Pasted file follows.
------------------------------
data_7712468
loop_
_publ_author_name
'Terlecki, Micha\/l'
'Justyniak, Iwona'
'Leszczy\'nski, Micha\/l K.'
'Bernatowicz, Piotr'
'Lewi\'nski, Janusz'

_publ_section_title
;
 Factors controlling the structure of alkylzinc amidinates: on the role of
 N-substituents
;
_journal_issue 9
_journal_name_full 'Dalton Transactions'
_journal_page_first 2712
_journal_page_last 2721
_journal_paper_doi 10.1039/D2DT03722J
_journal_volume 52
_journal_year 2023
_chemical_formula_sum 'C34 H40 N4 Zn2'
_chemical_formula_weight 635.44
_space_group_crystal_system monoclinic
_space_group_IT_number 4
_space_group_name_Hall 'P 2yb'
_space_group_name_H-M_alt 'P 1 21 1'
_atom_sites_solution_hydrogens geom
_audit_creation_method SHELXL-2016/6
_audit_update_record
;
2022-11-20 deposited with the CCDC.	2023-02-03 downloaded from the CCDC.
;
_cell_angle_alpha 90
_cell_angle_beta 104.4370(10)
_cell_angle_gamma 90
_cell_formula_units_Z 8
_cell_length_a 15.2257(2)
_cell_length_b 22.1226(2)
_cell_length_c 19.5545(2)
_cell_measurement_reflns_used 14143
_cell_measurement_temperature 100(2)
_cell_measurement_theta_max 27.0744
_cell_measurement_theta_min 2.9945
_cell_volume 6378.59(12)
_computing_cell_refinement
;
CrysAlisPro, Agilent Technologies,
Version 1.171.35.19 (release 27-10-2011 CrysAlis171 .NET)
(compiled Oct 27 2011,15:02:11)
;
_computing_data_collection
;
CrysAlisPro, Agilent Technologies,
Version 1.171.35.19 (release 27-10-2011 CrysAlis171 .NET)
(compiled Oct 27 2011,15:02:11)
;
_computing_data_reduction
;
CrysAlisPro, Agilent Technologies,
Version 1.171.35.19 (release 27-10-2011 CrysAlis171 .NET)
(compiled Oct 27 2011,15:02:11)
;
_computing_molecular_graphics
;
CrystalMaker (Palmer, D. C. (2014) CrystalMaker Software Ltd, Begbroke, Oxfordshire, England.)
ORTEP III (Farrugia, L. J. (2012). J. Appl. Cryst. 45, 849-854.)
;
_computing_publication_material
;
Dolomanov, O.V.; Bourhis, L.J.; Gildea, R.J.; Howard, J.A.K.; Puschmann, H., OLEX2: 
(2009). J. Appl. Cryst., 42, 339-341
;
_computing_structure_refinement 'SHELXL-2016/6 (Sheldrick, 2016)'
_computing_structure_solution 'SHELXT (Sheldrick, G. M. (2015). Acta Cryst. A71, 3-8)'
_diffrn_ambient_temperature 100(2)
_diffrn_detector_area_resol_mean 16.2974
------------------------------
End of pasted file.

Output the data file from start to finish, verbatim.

data_7712468
loop_
_publ_author_name
'Terlecki, Micha\/l'
'Justyniak, Iwona'
'Leszczy\'nski, Micha\/l K.'
'Bernatowicz, Piotr'
'Lewi\'nski, Janusz'

_publ_section_title
;
 Factors controlling the structure of alkylzinc amidinates: on the role of
 N-substituents
;
_journal_issue 9
_journal_name_full 'Dalton Transactions'
_journal_page_first 2712
_journal_page_last 2721
_journal_paper_doi 10.1039/D2DT03722J
_journal_volume 52
_journal_year 2023
_chemical_formula_sum 'C34 H40 N4 Zn2'
_chemical_formula_weight 635.44
_space_group_crystal_system monoclinic
_space_group_IT_number 4
_space_group_name_Hall 'P 2yb'
_space_group_name_H-M_alt 'P 1 21 1'
_atom_sites_solution_hydrogens geom
_audit_creation_method SHELXL-2016/6
_audit_update_record
;
2022-11-20 deposited with the CCDC.	2023-02-03 downloaded from the CCDC.
;
_cell_angle_alpha 90
_cell_angle_beta 104.4370(10)
_cell_angle_gamma 90
_cell_formula_units_Z 8
_cell_length_a 15.2257(2)
_cell_length_b 22.1226(2)
_cell_length_c 19.5545(2)
_cell_measurement_reflns_used 14143
_cell_measurement_temperature 100(2)
_cell_measurement_theta_max 27.0744
_cell_measurement_theta_min 2.9945
_cell_volume 6378.59(12)
_computing_cell_refinement
;
CrysAlisPro, Agilent Technologies,
Version 1.171.35.19 (release 27-10-2011 CrysAlis171 .NET)
(compiled Oct 27 2011,15:02:11)
;
_computing_data_collection
;
CrysAlisPro, Agilent Technologies,
Version 1.171.35.19 (release 27-10-2011 CrysAlis171 .NET)
(compiled Oct 27 2011,15:02:11)
;
_computing_data_reduction
;
CrysAlisPro, Agilent Technologies,
Version 1.171.35.19 (release 27-10-2011 CrysAlis171 .NET)
(compiled Oct 27 2011,15:02:11)
;
_computing_molecular_graphics
;
CrystalMaker (Palmer, D. C. (2014) CrystalMaker Software Ltd, Begbroke, Oxfordshire, England.)
ORTEP III (Farrugia, L. J. (2012). J. Appl. Cryst. 45, 849-854.)
;
_computing_publication_material
;
Dolomanov, O.V.; Bourhis, L.J.; Gildea, R.J.; Howard, J.A.K.; Puschmann, H., OLEX2: 
(2009). J. Appl. Cryst., 42, 339-341
;
_computing_structure_refinement 'SHELXL-2016/6 (Sheldrick, 2016)'
_computing_structure_solution 'SHELXT (Sheldrick, G. M. (2015). Acta Cryst. A71, 3-8)'
_diffrn_ambient_temperature 100(2)
_diffrn_detector_area_resol_mean 16.2974